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Twenty years ago, Andy Savage, teaching pastor at Highpoint Church in Memphis, Tennessee, sexually assaulted a church teenager. He was never prosecuted for his crime. His church, at the time, Woodland Parkway Baptist Church in Spring, Texas, covered up his “sin.” Thanks to fine people at The Wartburg Watch, Savage’s victim’s story is being heard far and wide, forcing the not-so-good pastor Savage to shed crocodiles tears before his church as he confessed his crime. Astoundingly, the tone-deaf, clueless sheep at Highpoint Church gave their pastor a standing ovation.
Lisa Gutierrez and Adam Darby, reporters for the Kansas City Star, wrote:
Members of a Memphis megachurch stood and applauded their pastor on Sunday when he admitted to and apologized for engaging in a “sexual incident” with a high school student 20 years ago.
Jules Woodson, who accused Highpoint Church Pastor Andy Savage of sexually assaulting her when she was 17, told The New York Times she watched the moment, streamed live on the church’s YouTube page, in disbelief.
“It’s disgusting,” she said.
Though Savage, an author and podcast host, remains on the Highpoint staff, repercussions have begun for what Woodson says happened two decades ago.
The Times reported that on Monday afternoon, Christian publishing company Bethany House canceled the July publication of Savage’s book “The Ridiculously Good Marriage.”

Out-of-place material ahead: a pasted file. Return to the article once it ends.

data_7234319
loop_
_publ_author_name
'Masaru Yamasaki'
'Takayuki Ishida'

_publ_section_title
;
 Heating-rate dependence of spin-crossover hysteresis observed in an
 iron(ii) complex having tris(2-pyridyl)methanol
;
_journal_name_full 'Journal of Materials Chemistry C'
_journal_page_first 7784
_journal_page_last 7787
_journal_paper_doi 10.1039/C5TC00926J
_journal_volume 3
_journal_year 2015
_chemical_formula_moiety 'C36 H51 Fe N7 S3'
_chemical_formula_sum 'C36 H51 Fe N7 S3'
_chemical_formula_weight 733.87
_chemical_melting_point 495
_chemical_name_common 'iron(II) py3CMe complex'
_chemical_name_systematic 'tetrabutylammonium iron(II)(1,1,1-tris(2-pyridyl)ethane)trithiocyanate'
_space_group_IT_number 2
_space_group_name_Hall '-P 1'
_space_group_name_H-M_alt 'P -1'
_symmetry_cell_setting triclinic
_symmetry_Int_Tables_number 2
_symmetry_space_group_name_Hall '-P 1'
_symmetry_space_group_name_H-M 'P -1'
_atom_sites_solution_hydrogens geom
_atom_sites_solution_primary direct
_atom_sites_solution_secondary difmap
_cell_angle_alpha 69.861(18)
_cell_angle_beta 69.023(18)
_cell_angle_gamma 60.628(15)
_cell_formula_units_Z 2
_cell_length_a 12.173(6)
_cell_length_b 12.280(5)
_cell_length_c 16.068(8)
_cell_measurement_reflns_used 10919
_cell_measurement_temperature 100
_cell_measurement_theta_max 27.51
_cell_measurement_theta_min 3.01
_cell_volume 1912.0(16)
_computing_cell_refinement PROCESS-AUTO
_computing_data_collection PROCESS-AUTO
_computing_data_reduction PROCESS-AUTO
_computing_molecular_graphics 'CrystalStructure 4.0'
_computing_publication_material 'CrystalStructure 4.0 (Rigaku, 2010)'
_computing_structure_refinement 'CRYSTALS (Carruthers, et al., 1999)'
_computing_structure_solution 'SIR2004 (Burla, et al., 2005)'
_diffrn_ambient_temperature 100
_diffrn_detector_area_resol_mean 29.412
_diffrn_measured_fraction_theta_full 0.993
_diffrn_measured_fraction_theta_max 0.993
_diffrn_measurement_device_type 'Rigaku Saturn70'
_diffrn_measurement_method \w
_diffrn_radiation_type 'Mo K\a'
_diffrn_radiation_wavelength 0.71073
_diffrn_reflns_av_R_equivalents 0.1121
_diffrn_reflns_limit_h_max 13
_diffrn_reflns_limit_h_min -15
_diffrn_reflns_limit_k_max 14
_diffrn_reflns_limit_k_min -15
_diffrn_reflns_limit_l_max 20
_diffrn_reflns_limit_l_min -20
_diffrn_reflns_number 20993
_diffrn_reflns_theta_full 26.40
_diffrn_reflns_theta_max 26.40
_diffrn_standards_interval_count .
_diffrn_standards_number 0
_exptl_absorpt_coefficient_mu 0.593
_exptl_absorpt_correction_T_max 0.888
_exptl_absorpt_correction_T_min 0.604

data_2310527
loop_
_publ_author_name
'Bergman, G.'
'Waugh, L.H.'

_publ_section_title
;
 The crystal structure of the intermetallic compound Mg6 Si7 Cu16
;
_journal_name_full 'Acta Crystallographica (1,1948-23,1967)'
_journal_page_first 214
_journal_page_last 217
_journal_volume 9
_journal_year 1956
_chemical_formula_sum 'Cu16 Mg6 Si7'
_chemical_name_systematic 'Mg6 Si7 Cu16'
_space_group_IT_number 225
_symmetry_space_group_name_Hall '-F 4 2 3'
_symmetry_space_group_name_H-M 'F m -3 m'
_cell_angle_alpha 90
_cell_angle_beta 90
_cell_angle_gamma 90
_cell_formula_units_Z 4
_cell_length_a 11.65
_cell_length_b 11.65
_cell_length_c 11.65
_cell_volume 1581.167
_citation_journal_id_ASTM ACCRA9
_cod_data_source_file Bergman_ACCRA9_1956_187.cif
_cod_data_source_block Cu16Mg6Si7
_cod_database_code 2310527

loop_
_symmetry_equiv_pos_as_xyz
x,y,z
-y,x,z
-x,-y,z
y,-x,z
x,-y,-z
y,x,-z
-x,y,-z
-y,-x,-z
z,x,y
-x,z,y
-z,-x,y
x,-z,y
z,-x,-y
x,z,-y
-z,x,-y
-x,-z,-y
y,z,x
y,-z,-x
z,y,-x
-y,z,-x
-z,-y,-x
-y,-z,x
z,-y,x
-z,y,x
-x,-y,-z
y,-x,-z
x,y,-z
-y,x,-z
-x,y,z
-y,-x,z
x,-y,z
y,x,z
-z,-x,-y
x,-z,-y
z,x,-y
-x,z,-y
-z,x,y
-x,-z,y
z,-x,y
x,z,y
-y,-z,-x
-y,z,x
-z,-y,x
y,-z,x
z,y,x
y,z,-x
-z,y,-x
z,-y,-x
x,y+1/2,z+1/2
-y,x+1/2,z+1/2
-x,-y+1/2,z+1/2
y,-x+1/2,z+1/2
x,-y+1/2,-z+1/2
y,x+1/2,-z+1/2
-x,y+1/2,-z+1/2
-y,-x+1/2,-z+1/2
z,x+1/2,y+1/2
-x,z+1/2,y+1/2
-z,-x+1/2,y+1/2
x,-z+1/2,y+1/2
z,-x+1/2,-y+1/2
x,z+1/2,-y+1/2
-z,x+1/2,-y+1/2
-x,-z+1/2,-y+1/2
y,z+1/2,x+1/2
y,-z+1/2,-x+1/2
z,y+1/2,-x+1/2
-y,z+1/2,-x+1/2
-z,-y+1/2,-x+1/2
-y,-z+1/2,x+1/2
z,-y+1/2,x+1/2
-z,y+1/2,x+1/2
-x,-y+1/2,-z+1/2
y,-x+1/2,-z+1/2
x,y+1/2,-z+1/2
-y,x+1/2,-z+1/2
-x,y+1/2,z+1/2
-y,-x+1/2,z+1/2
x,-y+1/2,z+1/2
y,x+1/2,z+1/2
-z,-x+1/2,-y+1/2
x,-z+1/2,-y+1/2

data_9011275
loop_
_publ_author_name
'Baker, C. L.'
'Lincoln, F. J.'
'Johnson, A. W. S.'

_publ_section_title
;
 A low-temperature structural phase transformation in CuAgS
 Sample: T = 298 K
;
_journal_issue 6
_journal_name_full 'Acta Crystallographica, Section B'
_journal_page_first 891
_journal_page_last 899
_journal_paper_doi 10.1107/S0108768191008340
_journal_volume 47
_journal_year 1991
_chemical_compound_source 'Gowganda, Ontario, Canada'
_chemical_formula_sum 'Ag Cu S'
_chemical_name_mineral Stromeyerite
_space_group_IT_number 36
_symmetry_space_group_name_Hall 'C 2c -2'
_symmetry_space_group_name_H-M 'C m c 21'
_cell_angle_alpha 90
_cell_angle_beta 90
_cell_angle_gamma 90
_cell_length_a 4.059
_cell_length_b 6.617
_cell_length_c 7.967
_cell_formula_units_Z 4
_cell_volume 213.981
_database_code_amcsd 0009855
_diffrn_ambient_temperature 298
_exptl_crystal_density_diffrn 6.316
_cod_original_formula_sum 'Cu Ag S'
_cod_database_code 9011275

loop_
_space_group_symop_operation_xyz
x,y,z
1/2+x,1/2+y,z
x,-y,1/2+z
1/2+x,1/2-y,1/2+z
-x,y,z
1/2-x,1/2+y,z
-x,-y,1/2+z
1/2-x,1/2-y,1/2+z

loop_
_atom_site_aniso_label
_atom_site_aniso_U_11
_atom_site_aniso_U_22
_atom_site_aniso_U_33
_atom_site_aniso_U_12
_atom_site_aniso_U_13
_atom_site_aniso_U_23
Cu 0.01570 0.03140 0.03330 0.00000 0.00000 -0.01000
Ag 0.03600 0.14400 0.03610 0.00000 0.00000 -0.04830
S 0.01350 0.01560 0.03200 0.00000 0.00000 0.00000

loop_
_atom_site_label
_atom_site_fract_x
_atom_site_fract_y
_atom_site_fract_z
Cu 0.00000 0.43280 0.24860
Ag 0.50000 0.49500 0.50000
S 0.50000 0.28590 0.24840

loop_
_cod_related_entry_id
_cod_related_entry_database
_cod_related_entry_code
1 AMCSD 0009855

Also on Monday, The Commercial Appeal in Memphis reported that the Austin Stone Community Church in Austin, Texas, placed staff member Larry Cotton on leave.
Cotton was associate pastor at Woodland Parkway Baptist Church in Texas, where Savage worked at the time of the alleged assault.
Woodson has said a pastor at the church urged her to stay quiet about what happened.
“We grieve for what happened to Jules Woodson,” said a statement to the Commercial Appeal from Austin Stone’s communications director John Young. “… No person should ever be subject to sexual sin from any church leader.”
The church felt it was “appropriate to ensure (Cotton’s) qualifications for his current role of leadership,” the statement read.
“In order to remove our potential bias from the situation, we have placed (Cotton) on a leave of absence while an investigation by a third-party organization is undertaken. We will provide a full report to the church after its completion.”
Woodson graphically shared her story on Friday with The Wartburg Watch, a site started by two Christian women who pursued their faith but saw “disturbing trends within Christendom.”
After she did, Savage went on social media to say he “had a sexual incident with a female high school senior” when he was a college student working for a Texas Baptist church now known as StoneBridge.
Savage, who helped found Highpoint Church, said he responded in a “biblical way.” He said he had apologized to Woodson immediately and asked for her forgiveness, Fox 13 in Memphis reported.